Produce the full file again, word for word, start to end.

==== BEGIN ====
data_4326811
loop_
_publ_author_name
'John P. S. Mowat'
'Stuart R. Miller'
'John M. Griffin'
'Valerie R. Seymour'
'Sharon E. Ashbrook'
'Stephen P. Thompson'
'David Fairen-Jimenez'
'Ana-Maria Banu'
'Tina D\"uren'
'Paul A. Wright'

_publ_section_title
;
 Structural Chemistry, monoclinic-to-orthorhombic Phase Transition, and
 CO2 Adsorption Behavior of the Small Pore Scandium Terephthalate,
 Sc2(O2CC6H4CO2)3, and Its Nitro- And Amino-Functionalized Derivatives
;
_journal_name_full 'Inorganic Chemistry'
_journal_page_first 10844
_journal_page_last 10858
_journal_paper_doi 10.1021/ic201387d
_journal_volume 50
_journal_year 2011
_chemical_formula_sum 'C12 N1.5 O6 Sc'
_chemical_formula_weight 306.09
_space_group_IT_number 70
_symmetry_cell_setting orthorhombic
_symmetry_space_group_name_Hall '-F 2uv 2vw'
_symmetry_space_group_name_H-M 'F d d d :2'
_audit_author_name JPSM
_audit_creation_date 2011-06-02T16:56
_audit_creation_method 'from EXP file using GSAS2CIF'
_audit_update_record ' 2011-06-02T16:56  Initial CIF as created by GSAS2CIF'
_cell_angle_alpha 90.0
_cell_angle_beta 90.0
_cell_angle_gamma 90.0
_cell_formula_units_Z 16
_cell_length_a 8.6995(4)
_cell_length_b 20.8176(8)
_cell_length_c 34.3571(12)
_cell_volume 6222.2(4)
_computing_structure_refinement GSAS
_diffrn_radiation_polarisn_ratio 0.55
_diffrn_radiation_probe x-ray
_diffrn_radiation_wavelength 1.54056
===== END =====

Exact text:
data_4326811
loop_
_publ_author_name
'John P. S. Mowat'
'Stuart R. Miller'
'John M. Griffin'
'Valerie R. Seymour'
'Sharon E. Ashbrook'
'Stephen P. Thompson'
'David Fairen-Jimenez'
'Ana-Maria Banu'
'Tina D\"uren'
'Paul A. Wright'

_publ_section_title
;
 Structural Chemistry, monoclinic-to-orthorhombic Phase Transition, and
 CO2 Adsorption Behavior of the Small Pore Scandium Terephthalate,
 Sc2(O2CC6H4CO2)3, and Its Nitro- And Amino-Functionalized Derivatives
;
_journal_name_full 'Inorganic Chemistry'
_journal_page_first 10844
_journal_page_last 10858
_journal_paper_doi 10.1021/ic201387d
_journal_volume 50
_journal_year 2011
_chemical_formula_sum 'C12 N1.5 O6 Sc'
_chemical_formula_weight 306.09
_space_group_IT_number 70
_symmetry_cell_setting orthorhombic
_symmetry_space_group_name_Hall '-F 2uv 2vw'
_symmetry_space_group_name_H-M 'F d d d :2'
_audit_author_name JPSM
_audit_creation_date 2011-06-02T16:56
_audit_creation_method 'from EXP file using GSAS2CIF'
_audit_update_record ' 2011-06-02T16:56  Initial CIF as created by GSAS2CIF'
_cell_angle_alpha 90.0
_cell_angle_beta 90.0
_cell_angle_gamma 90.0
_cell_formula_units_Z 16
_cell_length_a 8.6995(4)
_cell_length_b 20.8176(8)
_cell_length_c 34.3571(12)
_cell_volume 6222.2(4)
_computing_structure_refinement GSAS
_diffrn_radiation_polarisn_ratio 0.55
_diffrn_radiation_probe x-ray
_diffrn_radiation_wavelength 1.54056